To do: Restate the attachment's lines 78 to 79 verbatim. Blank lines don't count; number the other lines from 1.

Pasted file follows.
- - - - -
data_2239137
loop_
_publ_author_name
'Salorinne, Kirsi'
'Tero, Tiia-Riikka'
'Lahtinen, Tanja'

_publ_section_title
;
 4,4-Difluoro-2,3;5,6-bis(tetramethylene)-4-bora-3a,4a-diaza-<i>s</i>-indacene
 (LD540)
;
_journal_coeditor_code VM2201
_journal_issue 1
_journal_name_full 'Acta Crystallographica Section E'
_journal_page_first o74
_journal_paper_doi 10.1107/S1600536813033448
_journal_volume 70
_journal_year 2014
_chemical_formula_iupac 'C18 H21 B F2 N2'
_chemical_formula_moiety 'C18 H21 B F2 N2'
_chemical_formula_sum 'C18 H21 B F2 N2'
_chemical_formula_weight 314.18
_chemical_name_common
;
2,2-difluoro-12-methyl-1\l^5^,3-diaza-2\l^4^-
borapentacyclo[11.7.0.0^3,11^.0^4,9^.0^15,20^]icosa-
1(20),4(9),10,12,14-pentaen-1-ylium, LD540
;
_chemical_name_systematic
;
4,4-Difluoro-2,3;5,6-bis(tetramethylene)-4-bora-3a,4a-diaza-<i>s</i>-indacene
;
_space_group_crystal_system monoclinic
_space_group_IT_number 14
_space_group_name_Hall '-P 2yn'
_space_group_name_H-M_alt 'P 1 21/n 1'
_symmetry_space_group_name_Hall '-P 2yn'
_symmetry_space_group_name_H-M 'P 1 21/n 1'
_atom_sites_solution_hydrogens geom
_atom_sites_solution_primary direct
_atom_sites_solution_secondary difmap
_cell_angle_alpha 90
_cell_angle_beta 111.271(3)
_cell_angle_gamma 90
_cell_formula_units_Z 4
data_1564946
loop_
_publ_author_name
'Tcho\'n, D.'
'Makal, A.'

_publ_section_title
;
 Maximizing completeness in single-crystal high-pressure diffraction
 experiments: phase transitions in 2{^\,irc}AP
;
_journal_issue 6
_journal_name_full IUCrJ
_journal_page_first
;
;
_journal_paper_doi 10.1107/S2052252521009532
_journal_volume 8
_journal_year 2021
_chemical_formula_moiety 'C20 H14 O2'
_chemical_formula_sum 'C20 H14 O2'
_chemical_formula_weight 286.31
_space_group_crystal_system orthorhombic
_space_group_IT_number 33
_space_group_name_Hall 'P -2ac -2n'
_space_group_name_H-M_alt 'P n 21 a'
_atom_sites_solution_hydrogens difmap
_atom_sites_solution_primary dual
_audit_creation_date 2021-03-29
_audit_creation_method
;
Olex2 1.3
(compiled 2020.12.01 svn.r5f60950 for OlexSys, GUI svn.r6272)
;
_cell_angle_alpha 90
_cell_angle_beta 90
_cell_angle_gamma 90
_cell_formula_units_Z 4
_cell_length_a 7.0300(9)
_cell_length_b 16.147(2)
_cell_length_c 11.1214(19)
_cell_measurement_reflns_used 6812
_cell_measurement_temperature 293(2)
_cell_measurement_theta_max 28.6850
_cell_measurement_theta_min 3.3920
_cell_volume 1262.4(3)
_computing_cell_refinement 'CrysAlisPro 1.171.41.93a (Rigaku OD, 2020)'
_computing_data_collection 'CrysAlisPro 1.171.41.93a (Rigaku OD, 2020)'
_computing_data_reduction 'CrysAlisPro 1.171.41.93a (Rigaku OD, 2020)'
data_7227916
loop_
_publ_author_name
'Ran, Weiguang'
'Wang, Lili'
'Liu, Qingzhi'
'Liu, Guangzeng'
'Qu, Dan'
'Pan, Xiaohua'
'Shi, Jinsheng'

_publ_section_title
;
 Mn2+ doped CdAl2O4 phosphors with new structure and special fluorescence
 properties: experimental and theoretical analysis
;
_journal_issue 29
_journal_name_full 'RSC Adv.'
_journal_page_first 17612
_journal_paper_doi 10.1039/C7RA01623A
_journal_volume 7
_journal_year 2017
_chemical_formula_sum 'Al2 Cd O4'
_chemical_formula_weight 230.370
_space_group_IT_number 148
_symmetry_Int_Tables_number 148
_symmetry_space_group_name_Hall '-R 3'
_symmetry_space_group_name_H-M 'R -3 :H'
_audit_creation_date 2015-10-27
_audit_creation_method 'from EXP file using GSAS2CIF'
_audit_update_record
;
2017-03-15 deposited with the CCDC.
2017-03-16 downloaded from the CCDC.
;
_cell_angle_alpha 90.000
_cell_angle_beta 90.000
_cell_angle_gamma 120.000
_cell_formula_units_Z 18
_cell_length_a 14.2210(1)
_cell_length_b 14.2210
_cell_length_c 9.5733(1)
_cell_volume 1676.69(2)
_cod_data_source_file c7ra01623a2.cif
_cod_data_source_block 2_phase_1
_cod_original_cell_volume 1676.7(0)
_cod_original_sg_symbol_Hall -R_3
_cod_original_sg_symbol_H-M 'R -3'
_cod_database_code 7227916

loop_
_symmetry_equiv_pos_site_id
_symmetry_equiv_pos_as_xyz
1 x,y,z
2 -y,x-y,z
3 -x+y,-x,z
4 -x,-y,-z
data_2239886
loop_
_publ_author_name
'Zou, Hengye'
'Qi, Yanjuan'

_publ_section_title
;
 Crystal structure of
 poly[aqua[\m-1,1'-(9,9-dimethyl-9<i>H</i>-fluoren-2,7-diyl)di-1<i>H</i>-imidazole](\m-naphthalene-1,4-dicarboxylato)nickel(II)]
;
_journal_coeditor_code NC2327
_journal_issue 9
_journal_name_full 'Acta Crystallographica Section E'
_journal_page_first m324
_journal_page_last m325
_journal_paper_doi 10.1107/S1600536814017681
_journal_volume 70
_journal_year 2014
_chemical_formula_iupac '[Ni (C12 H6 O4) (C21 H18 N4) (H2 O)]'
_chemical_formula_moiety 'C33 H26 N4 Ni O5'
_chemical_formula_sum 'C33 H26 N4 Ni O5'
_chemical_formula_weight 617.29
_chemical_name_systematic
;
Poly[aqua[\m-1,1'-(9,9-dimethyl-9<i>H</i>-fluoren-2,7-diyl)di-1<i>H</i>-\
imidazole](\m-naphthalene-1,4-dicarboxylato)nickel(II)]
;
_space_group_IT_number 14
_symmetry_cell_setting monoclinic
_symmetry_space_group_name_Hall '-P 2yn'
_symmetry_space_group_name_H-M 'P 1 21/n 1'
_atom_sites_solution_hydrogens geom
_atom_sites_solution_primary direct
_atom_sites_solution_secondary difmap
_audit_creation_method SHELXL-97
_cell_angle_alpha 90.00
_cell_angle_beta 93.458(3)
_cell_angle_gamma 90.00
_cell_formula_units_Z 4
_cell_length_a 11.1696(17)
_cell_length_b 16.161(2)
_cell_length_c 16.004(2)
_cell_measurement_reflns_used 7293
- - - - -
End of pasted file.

;
_cell_angle_alpha 90